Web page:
New Hampshire has given us some wild results before—and it could again
I was in New Hampshire for the 2000 Republican primary for George W. Bush. The final polls had us trailing by a point or two to John McCain. Bush lost by 18 points, thanks to a surge in support for McCain among independents.
The furthest-left candidate in the field tends to get traction because of the substantial crossover vote, including a large number of votes from Democratic-leaning independents. (This will be exacerbated by Democrats not having a real primary, with zero delegates at stake and Joe Biden not on the ballot.) So, John Kasich emerges in second place in 2016 compared to more nominatable alternatives. Jon Huntsman gets some traction in 2012. And the 2016 Trump has more appeal to more apolitical independents, allowing him to run the table that year.
When races are competitive, turnout in New Hampshire presidential primaries is exceptionally high, above midterm-year levels. That includes participation from even low-information independents. And Trump is exceptionally weak among these voters.
Of course, the conditions a sneak attack on Trump that exist in New Hampshire exist almost nowhere else. Even in states with open or semi-open primaries, turnout isn’t that high, so Republican voters are functionally in control of those contests. As such, anyone who emerges from the first two contests would need to be able to grow support among Republican base voters now firmly in Trump’s camp.
Media polls are in a tough spot in this, and I have every confidence that they’re doing their best. They have to poll both primary electorates, with a roughly 50:50 divide between those who plan to participate in the Republican or the Democratic primary. But the strong likelihood is that there won’t be much drama in the Democratic primary—unless Dean Phillips somehow emerges as a serious threat and there’s a concerted push to get write-in votes for Biden, a possibility not to be entirely discounted. But assuming no real competition on the Democratic side, votes in the respective party primaries skew heavily towards the side with the more competitive contest. It was 4-to-1 Republican in 2012 and 2-to-1 Democratic in 2020.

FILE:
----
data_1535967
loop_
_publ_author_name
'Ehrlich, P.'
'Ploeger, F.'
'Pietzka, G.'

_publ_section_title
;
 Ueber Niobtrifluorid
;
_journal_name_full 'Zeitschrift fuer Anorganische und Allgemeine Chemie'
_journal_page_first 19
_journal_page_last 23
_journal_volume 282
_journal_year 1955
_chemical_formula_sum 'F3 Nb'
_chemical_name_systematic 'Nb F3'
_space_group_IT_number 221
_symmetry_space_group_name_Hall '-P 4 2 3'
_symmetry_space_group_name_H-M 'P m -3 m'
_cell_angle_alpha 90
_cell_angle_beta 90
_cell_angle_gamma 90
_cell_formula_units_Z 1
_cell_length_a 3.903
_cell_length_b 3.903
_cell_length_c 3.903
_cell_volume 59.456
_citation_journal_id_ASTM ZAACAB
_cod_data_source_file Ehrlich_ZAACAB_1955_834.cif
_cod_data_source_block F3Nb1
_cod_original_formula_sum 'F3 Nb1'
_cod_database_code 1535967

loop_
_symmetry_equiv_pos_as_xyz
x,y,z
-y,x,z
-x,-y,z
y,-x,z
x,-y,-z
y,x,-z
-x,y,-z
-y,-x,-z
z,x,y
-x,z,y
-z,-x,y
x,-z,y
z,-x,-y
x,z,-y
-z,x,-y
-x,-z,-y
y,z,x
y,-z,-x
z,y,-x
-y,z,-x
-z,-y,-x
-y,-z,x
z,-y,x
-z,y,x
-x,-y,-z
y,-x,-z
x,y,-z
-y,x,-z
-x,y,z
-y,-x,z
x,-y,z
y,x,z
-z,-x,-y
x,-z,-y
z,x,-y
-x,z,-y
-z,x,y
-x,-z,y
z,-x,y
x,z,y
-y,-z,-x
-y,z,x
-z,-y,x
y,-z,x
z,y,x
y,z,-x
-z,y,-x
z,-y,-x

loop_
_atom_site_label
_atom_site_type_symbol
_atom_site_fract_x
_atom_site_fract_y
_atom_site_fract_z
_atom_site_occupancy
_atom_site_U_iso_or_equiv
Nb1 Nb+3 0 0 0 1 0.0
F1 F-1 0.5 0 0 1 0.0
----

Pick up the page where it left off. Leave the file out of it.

As a result, media polls are not correctly capturing the actual decision independent voters will make on primary day as to whether to pull a Republican or Democratic ballot. And that could lead to some surprises.
Update: Monmouth’s Patrick Murray clarifies that their survey uses leaned party identification while the exit polls use unleaned party ID, so the two numbers are not directly comparable. CNN/UNH, with a higher percentage of pure independents and Democrats, shows about a 3:2 ratio of respondents likely to vote in the Republican and Democratic primaries, which is below the historical norm for parties with competitive primaries, so we can expect an electorate that skews further in the Republican direction on primary day. Monmouth didn’t seem to have polled the Democratic primary, so I do not know what this ratio would look like for them.